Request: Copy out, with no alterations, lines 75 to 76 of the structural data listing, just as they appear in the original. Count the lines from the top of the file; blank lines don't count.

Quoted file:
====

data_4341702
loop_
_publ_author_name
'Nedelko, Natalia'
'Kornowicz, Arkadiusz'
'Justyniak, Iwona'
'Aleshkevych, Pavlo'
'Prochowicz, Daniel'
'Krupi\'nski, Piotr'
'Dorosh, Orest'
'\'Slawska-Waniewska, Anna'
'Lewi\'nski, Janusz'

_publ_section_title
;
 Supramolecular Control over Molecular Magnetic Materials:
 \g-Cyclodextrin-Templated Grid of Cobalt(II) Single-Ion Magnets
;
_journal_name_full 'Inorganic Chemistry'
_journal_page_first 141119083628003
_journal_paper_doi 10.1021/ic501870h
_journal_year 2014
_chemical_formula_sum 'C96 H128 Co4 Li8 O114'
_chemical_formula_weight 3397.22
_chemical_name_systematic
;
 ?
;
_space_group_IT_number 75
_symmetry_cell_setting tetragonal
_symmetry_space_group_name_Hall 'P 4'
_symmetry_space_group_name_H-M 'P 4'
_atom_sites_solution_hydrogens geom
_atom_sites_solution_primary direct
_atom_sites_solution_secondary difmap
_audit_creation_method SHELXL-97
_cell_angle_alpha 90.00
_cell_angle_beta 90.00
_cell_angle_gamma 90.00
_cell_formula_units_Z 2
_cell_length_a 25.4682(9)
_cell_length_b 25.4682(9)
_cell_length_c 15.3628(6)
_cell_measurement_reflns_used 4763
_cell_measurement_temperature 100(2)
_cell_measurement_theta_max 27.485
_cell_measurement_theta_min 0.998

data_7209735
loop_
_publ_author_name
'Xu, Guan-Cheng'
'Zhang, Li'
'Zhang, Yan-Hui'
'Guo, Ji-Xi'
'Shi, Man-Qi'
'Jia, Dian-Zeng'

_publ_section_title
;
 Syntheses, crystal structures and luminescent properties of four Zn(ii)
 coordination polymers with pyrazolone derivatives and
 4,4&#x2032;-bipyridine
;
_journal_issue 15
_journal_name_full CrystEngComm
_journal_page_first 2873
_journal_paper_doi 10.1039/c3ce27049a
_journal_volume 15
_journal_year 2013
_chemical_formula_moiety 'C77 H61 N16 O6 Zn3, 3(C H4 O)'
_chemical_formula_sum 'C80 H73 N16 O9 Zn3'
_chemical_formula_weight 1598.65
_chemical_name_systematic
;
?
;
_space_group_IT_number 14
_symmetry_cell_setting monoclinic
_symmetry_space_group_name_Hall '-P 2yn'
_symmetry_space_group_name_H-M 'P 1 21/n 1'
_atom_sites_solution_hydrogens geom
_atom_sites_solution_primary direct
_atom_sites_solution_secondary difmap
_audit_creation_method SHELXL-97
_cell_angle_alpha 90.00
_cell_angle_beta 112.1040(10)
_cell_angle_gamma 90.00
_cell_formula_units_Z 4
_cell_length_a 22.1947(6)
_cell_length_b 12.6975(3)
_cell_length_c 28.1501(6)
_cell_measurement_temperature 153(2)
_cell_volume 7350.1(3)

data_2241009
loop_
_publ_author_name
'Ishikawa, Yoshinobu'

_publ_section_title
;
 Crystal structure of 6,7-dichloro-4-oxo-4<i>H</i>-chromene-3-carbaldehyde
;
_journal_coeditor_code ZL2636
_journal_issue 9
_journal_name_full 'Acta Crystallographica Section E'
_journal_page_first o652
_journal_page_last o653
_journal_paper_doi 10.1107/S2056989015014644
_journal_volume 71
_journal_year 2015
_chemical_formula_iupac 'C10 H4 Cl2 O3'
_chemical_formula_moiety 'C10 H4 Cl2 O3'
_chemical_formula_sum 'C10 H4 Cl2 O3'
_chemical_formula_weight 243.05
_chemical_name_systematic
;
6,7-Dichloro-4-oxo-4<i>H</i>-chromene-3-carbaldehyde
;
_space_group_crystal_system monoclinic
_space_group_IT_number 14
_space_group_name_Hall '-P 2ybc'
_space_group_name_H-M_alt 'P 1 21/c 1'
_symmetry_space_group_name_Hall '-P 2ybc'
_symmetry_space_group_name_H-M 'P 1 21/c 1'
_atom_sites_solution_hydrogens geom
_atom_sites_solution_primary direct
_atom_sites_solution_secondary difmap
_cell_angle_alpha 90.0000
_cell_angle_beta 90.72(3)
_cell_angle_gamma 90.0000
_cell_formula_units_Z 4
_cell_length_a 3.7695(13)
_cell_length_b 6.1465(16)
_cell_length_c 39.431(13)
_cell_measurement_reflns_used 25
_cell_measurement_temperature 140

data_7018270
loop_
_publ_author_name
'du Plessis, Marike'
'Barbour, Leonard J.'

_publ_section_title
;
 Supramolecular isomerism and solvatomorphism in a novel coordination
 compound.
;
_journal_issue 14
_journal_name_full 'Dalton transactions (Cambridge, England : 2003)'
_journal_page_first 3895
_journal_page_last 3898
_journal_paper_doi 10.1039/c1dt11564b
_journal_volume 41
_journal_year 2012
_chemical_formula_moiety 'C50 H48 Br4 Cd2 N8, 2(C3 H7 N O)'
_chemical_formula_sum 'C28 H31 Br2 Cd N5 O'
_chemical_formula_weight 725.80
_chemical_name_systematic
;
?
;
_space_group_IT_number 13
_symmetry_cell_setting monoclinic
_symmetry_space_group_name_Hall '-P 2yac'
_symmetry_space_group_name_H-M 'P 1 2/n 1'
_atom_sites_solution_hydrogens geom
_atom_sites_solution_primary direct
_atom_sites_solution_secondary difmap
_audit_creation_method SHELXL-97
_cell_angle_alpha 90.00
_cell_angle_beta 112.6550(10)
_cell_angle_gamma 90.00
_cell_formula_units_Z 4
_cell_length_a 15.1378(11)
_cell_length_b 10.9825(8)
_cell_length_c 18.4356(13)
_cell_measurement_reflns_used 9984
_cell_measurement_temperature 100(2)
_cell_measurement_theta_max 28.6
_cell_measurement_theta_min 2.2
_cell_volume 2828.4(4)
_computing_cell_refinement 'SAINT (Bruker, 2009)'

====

_space_group_IT_number 14
_symmetry_cell_setting monoclinic